Photo: Ian Tuttle
Plummer on the final rappel of the first descent of Cyclops Canyon. May 3, 2016.
When I finally reach the bottom, my arms are exhausted from managing the rope and my whole body trembles. I unclip and accidentally press my forearm into my belay device, which has heated so much from friction that it causes a blister burn on contact. I hardly notice with all the adrenaline. Swaney is thrilled about this rappel, especially the cave, and the dark hole inspires its name: Cyclops. Gezik comes down next. Plummer is the last man down. There’s a sense of exhilarated relief when we’re all safe at the bottom. We’ve made it. We’ve navigated a canyon that no person has ever navigated before. Swaney makes note of the vertical drop of this last rappel (350 feet!) and puts another waypoint in the GPS. It’s nearing sundown. We won’t get back to camp until after 8 p.m.
Photo: Ian Tuttle
Swaney and Plummer coil the 660-foot rope after the final, 350-foot rappel in Cyclops Canyon. May 3, 2016.
The next morning, driving east with the Funerals behind us, Swaney calls his daughter and leaves a message: “We had another great first descent yesterday!” He leaves specifics about our location and plans, and then turns up a George Thorogood track. Swaney, now divorced, also has a son. Both his daughter and son have children of their own. I have a very difficult time thinking of him as a grandfather.
Photo: Ian Tuttle
Swaney orders the $6 footlong special at a Subway in Baker, California. “Unfortunately it’s always tuna fish on Fridays, which doesn’t keep so well in your pack.” May 2, 2016.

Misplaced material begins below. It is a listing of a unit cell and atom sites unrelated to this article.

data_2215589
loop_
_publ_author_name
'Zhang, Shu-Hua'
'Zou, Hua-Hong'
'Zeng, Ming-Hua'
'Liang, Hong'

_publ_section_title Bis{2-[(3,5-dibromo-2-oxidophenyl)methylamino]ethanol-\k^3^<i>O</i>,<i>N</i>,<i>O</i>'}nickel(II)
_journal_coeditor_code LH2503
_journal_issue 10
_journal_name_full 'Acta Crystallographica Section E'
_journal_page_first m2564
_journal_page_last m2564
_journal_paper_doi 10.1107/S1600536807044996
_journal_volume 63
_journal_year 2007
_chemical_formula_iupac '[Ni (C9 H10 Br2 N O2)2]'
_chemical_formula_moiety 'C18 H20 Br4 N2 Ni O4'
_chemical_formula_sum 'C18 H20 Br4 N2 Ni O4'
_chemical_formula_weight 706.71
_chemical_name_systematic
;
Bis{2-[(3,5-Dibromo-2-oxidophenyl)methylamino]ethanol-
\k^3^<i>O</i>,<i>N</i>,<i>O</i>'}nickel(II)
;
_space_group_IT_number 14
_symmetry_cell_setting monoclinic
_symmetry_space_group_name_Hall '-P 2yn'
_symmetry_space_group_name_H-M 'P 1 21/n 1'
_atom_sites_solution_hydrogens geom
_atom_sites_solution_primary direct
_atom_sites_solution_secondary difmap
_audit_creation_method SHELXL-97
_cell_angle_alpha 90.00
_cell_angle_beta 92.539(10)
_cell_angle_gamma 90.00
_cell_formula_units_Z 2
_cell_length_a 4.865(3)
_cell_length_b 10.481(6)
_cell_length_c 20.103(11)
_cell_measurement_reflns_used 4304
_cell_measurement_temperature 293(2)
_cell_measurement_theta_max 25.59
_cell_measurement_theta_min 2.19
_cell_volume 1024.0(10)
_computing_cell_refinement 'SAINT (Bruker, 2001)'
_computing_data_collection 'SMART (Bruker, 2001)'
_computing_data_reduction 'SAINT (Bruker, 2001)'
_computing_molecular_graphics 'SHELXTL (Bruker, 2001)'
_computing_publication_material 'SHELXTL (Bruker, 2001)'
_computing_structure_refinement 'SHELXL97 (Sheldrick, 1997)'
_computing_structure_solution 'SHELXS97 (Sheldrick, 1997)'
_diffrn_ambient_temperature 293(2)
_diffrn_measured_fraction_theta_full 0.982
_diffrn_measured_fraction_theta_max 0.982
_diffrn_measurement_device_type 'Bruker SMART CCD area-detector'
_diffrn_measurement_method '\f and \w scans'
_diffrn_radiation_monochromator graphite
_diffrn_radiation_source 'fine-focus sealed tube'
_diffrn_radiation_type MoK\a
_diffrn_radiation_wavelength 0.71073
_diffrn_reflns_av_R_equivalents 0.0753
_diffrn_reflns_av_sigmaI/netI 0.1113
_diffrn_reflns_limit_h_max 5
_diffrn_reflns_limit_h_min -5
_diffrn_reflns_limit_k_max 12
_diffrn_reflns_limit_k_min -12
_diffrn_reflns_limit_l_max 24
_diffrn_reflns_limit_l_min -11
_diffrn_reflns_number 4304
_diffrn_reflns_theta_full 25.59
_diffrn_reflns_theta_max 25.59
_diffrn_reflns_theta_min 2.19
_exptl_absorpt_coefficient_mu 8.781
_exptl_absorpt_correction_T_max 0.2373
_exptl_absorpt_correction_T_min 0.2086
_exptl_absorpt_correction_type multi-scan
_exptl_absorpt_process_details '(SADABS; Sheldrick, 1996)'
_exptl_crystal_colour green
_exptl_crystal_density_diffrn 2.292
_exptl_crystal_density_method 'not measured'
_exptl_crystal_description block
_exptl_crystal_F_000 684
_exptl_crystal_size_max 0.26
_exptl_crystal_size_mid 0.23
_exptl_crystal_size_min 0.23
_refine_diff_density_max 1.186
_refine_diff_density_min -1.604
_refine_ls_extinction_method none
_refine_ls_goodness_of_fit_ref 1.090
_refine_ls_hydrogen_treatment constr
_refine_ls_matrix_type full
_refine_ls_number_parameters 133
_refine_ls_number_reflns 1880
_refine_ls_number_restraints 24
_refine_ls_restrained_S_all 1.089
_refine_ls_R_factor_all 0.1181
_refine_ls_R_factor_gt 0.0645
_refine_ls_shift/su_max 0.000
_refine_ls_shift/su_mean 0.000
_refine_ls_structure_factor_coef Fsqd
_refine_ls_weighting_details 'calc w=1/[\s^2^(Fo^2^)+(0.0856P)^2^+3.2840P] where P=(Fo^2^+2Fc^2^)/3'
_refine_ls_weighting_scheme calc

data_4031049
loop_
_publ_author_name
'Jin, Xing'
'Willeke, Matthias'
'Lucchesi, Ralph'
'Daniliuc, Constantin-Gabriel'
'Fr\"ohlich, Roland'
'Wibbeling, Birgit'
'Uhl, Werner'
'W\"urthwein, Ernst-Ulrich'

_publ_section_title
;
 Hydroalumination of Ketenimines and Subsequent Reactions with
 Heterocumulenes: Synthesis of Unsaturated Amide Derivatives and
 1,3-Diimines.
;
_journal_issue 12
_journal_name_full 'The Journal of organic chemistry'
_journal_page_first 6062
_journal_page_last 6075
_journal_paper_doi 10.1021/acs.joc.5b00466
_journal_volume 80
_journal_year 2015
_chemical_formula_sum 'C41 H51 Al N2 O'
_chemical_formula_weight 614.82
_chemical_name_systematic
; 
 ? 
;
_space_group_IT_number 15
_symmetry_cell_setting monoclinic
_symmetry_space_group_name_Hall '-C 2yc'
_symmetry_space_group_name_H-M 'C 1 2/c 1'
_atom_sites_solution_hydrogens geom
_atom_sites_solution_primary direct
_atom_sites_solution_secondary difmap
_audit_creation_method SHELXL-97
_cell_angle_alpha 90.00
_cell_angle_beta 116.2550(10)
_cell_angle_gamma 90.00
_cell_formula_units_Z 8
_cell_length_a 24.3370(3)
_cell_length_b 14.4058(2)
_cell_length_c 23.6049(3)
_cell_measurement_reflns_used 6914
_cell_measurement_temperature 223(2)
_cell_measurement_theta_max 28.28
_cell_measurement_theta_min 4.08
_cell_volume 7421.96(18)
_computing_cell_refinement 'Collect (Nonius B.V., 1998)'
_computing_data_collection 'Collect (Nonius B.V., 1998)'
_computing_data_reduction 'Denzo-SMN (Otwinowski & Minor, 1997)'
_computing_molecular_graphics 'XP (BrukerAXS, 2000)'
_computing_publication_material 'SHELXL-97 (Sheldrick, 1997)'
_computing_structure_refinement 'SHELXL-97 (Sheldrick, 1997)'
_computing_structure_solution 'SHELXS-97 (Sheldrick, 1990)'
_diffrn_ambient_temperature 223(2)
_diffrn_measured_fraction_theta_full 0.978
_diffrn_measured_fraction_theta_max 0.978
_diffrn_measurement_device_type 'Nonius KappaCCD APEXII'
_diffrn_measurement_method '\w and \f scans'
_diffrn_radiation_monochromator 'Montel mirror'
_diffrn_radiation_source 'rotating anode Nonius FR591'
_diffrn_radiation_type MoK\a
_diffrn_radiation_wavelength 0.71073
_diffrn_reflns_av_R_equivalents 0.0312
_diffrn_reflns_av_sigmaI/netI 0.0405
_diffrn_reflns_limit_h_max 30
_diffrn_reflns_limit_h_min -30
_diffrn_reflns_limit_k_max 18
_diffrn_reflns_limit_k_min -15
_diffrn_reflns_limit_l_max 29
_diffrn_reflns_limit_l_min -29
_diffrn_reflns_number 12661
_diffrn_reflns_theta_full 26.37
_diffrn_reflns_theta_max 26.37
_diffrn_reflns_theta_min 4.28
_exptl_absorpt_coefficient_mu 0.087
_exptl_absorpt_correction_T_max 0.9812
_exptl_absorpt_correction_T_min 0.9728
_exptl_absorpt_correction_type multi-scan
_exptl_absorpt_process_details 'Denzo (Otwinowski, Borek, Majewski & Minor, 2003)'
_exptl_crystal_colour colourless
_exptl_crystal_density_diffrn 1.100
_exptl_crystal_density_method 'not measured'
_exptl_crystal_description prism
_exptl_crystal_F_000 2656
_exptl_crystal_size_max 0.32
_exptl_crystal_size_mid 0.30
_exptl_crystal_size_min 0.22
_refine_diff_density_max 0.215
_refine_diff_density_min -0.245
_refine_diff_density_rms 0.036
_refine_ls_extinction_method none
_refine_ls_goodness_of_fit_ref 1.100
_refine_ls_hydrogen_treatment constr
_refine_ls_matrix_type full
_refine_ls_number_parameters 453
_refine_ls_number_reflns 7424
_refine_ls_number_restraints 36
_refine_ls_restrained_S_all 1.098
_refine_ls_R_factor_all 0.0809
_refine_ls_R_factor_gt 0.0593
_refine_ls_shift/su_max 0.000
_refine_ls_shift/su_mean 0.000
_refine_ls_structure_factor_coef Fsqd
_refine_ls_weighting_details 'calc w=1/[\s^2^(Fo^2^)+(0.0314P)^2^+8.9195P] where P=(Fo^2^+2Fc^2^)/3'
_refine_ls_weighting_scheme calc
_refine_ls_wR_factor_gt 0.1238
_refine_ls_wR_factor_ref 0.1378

Born in Traverse City, Michigan, in 1948, Swaney started rock climbing in 1965. He taught himself knots at the library. He started reading Mariah in 1976, the publication that would eventually become, with the purchase of Outside from Jan Wenner, the Outside of today.

The golden age of rock climbing was just ramping up in Yosemite, and Swaney was tramping around the world looking for mountains while riding a few business booms and busts. Based out of Boulder in the late 1970s during an oil boom, he developed wildcat wells. In 1983, he and a partner attempted to climb all 15,325 feet of Mount Fairweather in Alaska, beginning from the beach. They made it to around 13,500 feet when a blizzard turned them around. (At the time, they would have been the ninth party in history to accomplish this feat.) In 1986, the oil crash killed his drilling business, so Swaney moved to Florida and started a trading company with a partner, importing and exporting building materials during a real estate boom. That busted too.
Photo: Ian Tuttle
Cyndi Lang on rappel in Sand Witch Canyon. May 21, 2016.
Retired now, Swaney lives a spartan life north of Los Angeles in an apartment complex filled with what he calls “old people playing checkers all day.” He complains about aging, how he feels like a machine ineluctably wearing out, but hiking with him, I’m humbled. The guy’s calves are Olympian, and he zooms up steep scree slopes in tattered sneakers and jumps across rocks with a grace hard earned from a lifetime spent in the mountains. Still, he’s annoyed that his body can’t keep up with his desire to explore. “You get a few discounts here and there. That’s about the only good thing about getting old.”
Photo: Ian Tuttle
Swaney cuts into a roast chicken at the top of Townes Pass. May 4, 2016.
Canyoneering is a new sport with just the rudiments of an industry building up around it. Most of the equipment comes from rock climbing. A few innovators are starting to supply specialized gear like rope bags, seat protectors for harnesses, and special anchoring equipment that can be removed after a rappel so no trace is left behind. Wines tells me that in Death Valley there’s been an explosion of canyoneering activity, so much so that the park is working on official guidelines and potentially a permitting process.
Photo: Ian Tuttle
Swaney on rappel in Sand Witch Canyon. May 23, 2016.